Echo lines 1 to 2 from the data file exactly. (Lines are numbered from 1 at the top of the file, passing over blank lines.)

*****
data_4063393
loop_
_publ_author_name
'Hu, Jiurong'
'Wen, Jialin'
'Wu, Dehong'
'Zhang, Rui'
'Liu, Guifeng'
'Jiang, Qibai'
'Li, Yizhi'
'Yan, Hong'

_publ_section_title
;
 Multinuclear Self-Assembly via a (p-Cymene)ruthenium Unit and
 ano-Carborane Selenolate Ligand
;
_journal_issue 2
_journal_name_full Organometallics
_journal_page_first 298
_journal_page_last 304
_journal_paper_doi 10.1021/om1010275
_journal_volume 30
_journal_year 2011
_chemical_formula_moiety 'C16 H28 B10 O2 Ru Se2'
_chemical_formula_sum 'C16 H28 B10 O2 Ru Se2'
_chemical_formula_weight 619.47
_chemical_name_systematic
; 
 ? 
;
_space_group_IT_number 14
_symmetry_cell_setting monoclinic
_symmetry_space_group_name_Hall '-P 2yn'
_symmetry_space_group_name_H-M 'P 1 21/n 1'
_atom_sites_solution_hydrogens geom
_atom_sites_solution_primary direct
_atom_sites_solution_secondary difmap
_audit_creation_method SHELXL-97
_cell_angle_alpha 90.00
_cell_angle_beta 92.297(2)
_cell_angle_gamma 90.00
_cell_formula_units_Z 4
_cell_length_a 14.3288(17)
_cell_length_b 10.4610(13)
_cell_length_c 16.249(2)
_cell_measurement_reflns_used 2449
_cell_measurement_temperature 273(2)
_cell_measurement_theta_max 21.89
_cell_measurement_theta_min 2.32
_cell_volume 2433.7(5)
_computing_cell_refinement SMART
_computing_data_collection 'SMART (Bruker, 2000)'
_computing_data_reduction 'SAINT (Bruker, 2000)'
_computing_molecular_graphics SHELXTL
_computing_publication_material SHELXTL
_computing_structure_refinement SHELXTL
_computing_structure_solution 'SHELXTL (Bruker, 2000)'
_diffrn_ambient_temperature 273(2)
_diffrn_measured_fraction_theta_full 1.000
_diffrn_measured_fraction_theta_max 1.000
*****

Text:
data_4063393
loop_